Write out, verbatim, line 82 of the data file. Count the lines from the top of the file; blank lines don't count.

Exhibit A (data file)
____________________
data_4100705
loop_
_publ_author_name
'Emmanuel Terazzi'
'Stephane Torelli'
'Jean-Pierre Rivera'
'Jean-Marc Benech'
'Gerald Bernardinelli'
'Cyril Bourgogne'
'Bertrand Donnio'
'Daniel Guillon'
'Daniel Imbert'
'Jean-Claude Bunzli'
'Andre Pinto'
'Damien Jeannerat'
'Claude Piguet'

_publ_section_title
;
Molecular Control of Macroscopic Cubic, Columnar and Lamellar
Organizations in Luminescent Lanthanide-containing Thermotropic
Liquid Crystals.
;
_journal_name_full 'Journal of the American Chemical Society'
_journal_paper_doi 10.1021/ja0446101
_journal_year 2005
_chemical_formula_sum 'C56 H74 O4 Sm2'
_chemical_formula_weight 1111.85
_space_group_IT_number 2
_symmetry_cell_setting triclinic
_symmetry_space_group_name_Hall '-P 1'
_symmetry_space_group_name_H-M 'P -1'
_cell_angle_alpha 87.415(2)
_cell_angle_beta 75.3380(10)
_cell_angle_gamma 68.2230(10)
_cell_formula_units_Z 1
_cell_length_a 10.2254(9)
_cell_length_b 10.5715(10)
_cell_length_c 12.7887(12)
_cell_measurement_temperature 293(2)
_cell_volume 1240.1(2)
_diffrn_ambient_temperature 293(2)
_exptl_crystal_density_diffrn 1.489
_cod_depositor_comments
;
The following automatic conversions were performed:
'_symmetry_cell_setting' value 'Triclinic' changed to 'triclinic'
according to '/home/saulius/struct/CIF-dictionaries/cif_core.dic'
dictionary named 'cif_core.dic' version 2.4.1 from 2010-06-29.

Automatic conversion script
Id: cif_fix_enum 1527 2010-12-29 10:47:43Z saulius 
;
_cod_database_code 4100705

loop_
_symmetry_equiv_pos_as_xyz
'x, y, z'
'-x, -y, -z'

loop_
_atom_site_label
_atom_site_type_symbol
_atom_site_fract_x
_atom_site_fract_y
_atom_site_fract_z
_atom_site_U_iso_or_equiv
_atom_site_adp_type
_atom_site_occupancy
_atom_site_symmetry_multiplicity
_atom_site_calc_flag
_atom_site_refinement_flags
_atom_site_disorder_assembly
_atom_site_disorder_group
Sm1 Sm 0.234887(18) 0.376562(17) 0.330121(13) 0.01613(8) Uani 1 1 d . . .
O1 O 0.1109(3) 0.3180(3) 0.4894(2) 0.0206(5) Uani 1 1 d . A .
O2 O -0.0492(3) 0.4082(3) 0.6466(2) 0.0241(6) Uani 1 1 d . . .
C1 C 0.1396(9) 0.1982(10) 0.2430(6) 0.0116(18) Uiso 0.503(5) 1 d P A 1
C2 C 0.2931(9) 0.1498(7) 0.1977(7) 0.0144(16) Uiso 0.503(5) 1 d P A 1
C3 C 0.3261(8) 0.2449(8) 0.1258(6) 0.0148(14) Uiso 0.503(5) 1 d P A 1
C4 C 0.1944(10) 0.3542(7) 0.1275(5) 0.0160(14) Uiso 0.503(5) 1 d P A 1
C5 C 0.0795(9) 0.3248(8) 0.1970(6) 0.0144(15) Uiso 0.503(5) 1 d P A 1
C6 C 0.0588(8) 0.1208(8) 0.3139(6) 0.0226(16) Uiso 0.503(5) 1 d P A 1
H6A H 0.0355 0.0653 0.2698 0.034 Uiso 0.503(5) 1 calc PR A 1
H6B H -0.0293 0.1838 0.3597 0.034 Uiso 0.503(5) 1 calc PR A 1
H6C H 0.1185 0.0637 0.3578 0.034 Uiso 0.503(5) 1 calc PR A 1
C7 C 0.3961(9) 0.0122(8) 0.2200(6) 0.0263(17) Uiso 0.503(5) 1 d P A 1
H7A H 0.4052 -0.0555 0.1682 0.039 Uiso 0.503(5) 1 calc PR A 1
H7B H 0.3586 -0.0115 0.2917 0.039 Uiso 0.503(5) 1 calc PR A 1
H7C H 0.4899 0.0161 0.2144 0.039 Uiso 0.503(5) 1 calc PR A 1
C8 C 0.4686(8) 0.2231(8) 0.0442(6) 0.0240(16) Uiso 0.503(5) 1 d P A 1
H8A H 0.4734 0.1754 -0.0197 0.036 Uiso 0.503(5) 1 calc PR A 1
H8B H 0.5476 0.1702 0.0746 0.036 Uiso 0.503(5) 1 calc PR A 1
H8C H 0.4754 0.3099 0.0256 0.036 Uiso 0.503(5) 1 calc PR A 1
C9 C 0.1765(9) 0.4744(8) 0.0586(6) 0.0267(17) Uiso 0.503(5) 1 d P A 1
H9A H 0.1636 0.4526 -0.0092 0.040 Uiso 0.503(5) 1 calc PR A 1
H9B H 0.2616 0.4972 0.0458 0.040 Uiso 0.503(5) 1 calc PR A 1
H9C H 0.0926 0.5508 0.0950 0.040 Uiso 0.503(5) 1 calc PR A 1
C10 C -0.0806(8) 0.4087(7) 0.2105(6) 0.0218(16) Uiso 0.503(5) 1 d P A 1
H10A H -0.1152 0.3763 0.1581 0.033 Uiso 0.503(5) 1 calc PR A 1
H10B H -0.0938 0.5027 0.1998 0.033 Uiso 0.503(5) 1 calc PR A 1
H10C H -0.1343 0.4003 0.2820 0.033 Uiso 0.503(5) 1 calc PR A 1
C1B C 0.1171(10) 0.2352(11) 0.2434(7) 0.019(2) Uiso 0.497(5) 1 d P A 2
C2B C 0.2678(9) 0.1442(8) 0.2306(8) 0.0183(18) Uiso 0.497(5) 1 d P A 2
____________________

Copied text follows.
H6C H 0.1185 0.0637 0.3578 0.034 Uiso 0.503(5) 1 calc PR A 1